Toronto Maple Leafs: Updated lineup options after singing Joe Thornton

Joe Thornton #19 of the San Jose Sharks (Photo by Christian Petersen/Getty Images)
Joe Thornton #19 of the San Jose Sharks (Photo by Christian Petersen/Getty Images) /

Joe Thornton gives the Toronto Maple Leafs a lot of options in their lineup.

The Toronto Maple Leafs were a very top-heavy team last season as far as their forwards. They relied heavily on their top two lines, led by Auston Matthews and John Tavares, to carry the load. After signing Joe Thornton though, the Leafs have options.

Thanks to signing Wayne Simmonds and Jason Spezza as well, the Maple Leafs bottom six forward group suddenly looks way more capable than it did last season. The Leafs have lineup options they didn’t have last season.

Assuming Nick Robertson, who impressed during the postseason, makes the team, the Toronto Maple Leafs could have their deepest forward group in years. Let’s take a look at a few of their lineup options.

Option A – The Most Likely Lineup

Zach Hyman – Auston Matthews – Mitch Marner
William Nylander – John Tavares – Alex Kerfoot
Nick Robertson – Joe Thornton – Ilya Mikheyev
Pierre Engvall/Jimmy Vesey/Alexander Barabanov – Jason Spezza – Wayne Simmonds

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This lineup would bring back two very effective lines at the top of the lineup. The combination of Nylander, Tavares, and Kerfoot saw less than 200 5v5 minutes together last season, but they were quite effective together. Meanwhile, the Hyman, Matthews, and Marner trio have been equally effective, if not more so, over the past two seasons.

Last season, the Leafs couldn’t put those two trios on the ice together because of depth issues. Now it’s a very realistic possibility.

Robertson’s shot is the best part of his game. So why not put him with an elite passer who utterly refuses to shoot? Mikheyev is a versatile forward who can clean up rebounds, win puck battles, and provide a secondary shooting option. The fourth line would be more offensively oriented with Vesey or Barabanov, but more defensively oriented with Engvall.

Option B – Spreading Out The Wealth

Alex Kerfoot – Auston Matthews – Zach Hyman
Ilya Mikheyev – John Tavares – Mitch Marner
Nick Robertson – Joe Thornton – William Nylander
Pierre Engvall/Jimmy Vesey/Alexander Barabanov – Jason Spezza – Wayne Simmonds

Back in 2016 and 2017, the Pittsburgh Penguins won back-to-back Stanley Cups thanks to having “three lines of depth”. They were able to have Sidney Crosby, Evgeni Malkin, and Phil Kessel on separate lines, making it very difficult to stop all three lines.

Each of the top three lines would feature at least one of their four best forwards. Matthews is good enough to drive his own line, so he doesn’t need to have Nylander or Marner on his wing. I think he’d be quite effective with a capable playmaker (Kerfoot) and a longtime linemate (Hyman) flanking him.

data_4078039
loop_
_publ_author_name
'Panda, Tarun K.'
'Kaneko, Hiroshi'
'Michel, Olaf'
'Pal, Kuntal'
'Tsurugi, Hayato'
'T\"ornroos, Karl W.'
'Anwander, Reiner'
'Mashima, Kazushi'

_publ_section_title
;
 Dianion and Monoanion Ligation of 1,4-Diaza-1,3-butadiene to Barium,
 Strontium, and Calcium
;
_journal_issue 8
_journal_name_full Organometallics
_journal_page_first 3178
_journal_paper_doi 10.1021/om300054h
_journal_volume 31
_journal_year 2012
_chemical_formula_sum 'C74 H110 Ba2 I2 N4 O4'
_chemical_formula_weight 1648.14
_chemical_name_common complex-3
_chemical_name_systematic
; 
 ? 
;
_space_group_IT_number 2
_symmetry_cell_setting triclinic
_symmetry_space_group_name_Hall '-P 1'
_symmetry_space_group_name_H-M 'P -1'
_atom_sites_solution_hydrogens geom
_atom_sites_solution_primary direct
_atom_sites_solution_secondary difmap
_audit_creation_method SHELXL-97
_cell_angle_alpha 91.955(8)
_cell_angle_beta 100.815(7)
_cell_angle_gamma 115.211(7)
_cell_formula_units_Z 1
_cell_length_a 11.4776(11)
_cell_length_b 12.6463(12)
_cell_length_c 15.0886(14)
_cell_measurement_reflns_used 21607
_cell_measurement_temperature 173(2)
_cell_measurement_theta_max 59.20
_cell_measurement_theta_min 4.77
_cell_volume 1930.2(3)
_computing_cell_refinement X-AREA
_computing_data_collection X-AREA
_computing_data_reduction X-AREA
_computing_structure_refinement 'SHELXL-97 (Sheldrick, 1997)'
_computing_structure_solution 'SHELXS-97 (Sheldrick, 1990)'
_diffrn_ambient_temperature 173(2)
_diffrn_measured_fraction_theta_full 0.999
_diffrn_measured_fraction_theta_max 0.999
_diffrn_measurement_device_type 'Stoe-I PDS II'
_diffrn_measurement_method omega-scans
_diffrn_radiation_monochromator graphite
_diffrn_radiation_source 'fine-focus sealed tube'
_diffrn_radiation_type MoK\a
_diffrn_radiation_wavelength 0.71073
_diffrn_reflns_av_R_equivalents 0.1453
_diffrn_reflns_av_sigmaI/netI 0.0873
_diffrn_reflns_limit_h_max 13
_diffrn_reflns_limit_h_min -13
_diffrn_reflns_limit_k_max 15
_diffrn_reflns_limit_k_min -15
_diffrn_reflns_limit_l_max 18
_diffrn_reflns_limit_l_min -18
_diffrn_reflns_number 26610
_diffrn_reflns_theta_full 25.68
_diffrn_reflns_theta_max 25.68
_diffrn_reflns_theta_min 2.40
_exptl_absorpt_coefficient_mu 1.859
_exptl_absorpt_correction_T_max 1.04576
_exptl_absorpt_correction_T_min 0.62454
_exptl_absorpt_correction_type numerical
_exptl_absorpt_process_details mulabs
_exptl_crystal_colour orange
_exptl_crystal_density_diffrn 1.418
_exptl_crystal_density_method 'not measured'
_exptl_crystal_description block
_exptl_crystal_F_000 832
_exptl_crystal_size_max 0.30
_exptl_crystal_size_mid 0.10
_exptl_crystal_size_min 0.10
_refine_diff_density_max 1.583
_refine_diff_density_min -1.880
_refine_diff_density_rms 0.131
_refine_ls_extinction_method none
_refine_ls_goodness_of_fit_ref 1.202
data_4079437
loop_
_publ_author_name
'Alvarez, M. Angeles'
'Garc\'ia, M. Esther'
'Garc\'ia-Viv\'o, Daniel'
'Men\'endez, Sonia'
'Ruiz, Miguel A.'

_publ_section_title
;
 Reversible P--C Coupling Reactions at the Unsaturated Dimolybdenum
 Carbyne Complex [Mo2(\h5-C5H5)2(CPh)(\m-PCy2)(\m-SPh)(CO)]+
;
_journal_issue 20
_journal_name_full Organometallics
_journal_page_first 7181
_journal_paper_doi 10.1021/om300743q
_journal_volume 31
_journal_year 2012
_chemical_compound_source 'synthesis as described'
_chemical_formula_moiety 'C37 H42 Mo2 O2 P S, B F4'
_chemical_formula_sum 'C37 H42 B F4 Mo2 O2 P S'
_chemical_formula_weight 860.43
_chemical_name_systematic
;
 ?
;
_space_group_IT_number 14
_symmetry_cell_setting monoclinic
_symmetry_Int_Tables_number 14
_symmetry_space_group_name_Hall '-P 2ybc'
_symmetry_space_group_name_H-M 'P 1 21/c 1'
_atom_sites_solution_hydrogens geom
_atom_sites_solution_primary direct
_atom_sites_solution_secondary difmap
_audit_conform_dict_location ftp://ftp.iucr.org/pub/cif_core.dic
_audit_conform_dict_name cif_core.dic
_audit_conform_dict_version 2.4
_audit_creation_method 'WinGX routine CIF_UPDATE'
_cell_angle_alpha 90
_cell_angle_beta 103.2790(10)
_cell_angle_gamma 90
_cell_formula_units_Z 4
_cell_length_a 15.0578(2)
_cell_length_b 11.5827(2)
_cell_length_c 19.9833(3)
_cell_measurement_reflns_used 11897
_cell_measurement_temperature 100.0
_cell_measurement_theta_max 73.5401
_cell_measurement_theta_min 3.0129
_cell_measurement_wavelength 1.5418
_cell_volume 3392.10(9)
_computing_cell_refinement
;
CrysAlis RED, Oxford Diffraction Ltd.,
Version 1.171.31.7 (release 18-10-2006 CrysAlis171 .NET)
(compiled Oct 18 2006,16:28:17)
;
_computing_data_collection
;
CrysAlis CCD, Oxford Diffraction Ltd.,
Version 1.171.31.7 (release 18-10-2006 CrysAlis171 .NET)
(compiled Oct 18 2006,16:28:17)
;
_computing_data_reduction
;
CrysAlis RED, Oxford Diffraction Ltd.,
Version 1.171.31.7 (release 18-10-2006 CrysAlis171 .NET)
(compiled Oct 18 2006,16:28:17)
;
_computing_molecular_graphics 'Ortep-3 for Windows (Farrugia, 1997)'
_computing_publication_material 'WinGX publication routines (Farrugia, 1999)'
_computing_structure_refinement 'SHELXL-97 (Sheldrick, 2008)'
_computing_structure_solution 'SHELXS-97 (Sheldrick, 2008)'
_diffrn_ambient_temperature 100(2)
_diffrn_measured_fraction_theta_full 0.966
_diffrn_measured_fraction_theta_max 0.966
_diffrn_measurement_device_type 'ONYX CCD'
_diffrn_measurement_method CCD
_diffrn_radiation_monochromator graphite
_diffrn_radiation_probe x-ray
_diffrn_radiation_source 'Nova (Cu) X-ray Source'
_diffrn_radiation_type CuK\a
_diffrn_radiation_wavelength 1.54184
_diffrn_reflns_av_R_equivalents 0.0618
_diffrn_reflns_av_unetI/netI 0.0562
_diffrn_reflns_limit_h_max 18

Mikheyev was surprisingly effective with Tavares last season thanks to his versatility and ability to win puck battles. Marner and Tavares have had a lot of success together, so why not keep them together?

Thornton probably needs a play driver to optimize his chances of being an effective top-nine center. He used to be a great play driver, but he’s been declining in recent years. Nylander is the Leafs’ best play driver, so sticking him with Thornton would definitely help him. Just imagine, the Leafs could have a 30 goal scorer on each of their top three lines. That’s scary.

Option C – Dads On The Fourth Line

Zach Hyman – Auston Matthews – Mitch Marner
William Nylander – John Tavares – Ilya Mikheyev
Nick Robertson – Alex Kerfoot – Jimmy Vesey
Jason Spezza – Joe Thornton – Wayne Simmonds

There’s something to be said about having center depth. This option would highlight the Maple Leafs options there. It might be their most often used option if Thornton can’t handle top-nine minutes anymore (though I think he’ll be fine).

The most intriguing line is without question the fourth line. If you ever played an NHL video game, you’re lying if you didn’t try to put together this fourth line at some point. Also, who wouldn’t love to see three Team Dads on one forward line?

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I think the Maple Leafs will likely go with Option A because it has two lines that worked together very well last season with a revamped bottom six forward group. However, Thornton will definitely give head Sheldon Keefe some interesting lineup options.